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Expert briefing
Publication date: 31 October 2022

The debt problem is more serious, and the tools available to deal with it less developed, than often assumed. To develop plans to deal with debt problems, the…

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DOI: 10.1108/OXAN-DB273691

ISSN: 2633-304X

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Geographic
Topical
Article
Publication date: 16 January 2023

Mine Aksoy and Mustafa Kemal Yilmaz

This study aims to investigate the effects of board characteristics on the cost of debt for non-financial companies in the Turkish capital markets.

Abstract

Purpose

This study aims to investigate the effects of board characteristics on the cost of debt for non-financial companies in the Turkish capital markets.

Design/methodology/approach

Using a sample of 211 non-financial companies listed on Borsa Istanbul, this study examines how chairperson gender and board characteristics affect the cost of debt by using panel data analysis over the period of 2016–2020. A system generalized method of moments model is also applied to test the endogeneity issue.

Findings

The findings show that the presence of female chairperson and female directors on board reduces the cost of debt and the perceptions of default risk by fund providers, while board independence and board size do not have a significant impact on the cost of debt. The results provide insightful information for companies and policymakers. Companies can alter board composition through gender diversity, while policymakers can introduce new policies in encouraging the presence of female directors on boards.

Originality/value

This study primarily enriches the literature on the effect of board diversity on debt financing cost in a leading emerging market, enabling companies in emerging markets to better mitigate agency costs and finance their investment through effective board composition. Second, it provides evidence that financial institutions consider companies with chairwomen and women directors on the boards less risky and charge them less for debt financing than they do for companies with man chairperson. Finally, the results support policymakers to take actions to increase female presence on board.

Details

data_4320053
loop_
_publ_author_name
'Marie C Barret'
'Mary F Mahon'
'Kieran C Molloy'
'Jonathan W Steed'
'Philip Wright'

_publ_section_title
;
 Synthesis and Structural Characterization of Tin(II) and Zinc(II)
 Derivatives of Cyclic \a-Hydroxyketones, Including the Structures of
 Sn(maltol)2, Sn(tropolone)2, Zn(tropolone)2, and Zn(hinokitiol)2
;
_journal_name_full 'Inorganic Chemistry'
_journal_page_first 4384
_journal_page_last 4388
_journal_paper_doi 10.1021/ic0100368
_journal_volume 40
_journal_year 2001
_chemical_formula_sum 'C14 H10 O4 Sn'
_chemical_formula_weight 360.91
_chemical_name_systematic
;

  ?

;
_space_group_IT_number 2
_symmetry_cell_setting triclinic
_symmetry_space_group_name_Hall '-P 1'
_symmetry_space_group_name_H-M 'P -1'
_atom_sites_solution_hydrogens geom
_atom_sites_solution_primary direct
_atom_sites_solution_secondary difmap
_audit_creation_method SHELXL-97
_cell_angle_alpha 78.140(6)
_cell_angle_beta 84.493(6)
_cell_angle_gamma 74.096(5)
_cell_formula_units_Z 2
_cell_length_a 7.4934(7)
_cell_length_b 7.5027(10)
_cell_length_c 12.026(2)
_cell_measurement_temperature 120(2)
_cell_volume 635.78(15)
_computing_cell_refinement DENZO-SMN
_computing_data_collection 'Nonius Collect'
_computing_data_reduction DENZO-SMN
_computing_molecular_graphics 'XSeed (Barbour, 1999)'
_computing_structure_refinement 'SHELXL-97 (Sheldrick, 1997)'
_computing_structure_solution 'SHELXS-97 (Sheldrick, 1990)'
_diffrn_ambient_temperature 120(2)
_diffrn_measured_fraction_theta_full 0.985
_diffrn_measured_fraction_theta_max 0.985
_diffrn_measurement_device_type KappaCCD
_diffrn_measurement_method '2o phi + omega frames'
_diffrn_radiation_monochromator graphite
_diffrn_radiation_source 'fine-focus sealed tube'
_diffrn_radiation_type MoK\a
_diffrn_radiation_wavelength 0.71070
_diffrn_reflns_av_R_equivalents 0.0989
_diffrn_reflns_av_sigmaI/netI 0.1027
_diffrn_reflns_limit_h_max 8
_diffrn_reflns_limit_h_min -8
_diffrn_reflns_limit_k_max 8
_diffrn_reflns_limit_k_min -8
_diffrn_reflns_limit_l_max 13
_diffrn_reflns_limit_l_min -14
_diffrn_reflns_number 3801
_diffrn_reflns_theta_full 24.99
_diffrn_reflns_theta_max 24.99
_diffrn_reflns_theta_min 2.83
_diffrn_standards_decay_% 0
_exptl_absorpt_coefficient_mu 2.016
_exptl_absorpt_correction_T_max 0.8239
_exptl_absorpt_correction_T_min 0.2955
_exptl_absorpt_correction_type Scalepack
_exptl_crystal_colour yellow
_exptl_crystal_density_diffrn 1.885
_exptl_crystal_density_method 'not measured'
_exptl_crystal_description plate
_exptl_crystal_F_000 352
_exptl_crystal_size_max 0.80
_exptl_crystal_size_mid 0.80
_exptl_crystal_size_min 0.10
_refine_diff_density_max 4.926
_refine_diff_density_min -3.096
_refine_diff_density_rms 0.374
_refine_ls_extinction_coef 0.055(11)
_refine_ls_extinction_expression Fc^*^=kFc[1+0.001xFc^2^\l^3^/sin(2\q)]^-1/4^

Gender in Management: An International Journal , vol. ahead-of-print no. ahead-of-print
Type: Research Article
ISSN: 1754-2413

Keywords

Open Access
Article
Publication date: 2 January 2023

Adamu Braimah Abille and Esin Kiliç

The impact of debt on economic growth has attracted immense economic research necessitated by ballooning public debt stock among countries and most of the literature…

Abstract

Purpose

The impact of debt on economic growth has attracted immense economic research necessitated by ballooning public debt stock among countries and most of the literature presume a symmetric relationship between debt and economic growth. However, this study contemplates an asymmetric relationship and thus relies on annual series from 1970 to 2019 to examine the asymmetric effects of public debt on economic growth in Ghana.

Design/methodology/approach

The nonlinear autoregressive distributed lag (NARDL) bounds approach was employed. Gross domestic product (GDP) growth is the dependent variable while public debt and other control variables each decomposed into their positive and negative shocks constitute the independent variables.

Findings

The results reveal that a positive shock to public debt insignificantly impacts the growth of the economy in the short and long runs. Also, a negative shock to public debt exerts significant short-run negative and insignificant long-run positive effects on the growth of the economy. The divergence in the short- and long-run effects on growth of a negative shock to public debt and the general insignificant effects of a positive shock to the same is a glitch that is attributed to overcapitalized loans and poor utilization of credit facilities.

Practical implications

The study recommends “inter alia” that the government of Ghana strengthens the short to medium-term debt management strategies achievable through the enforcement of the Public Financial Management Act (PFMA) Act-921 and the Public Procurement Act (PPA) Act-914 to deal with any adverse effects of debt on the growth of the economy.

Originality/value

The novelty of the current study lies not only in the fact that it captures recent public debt dynamics at a time Ghana faces extreme fiscal constraints and escalating cost of debt servicing but it also does so in an asymmetric environment which is unprecedented an assumption in the analysis of Ghana's public debt–economic growth nexus.

Details

Review of Economics and Political Science, vol. ahead-of-print no. ahead-of-print
Type: Research Article
ISSN: 2356-9980

Keywords

Open Access
Article
Publication date: 6 January 2023

Johnson Worlanyo Ahiadorme

The Covid-19 pandemic has rekindled interest in sovereign debt crises amidst calls for debt relief for developing and emerging countries. But has debt relief lessened the…

Abstract

Purpose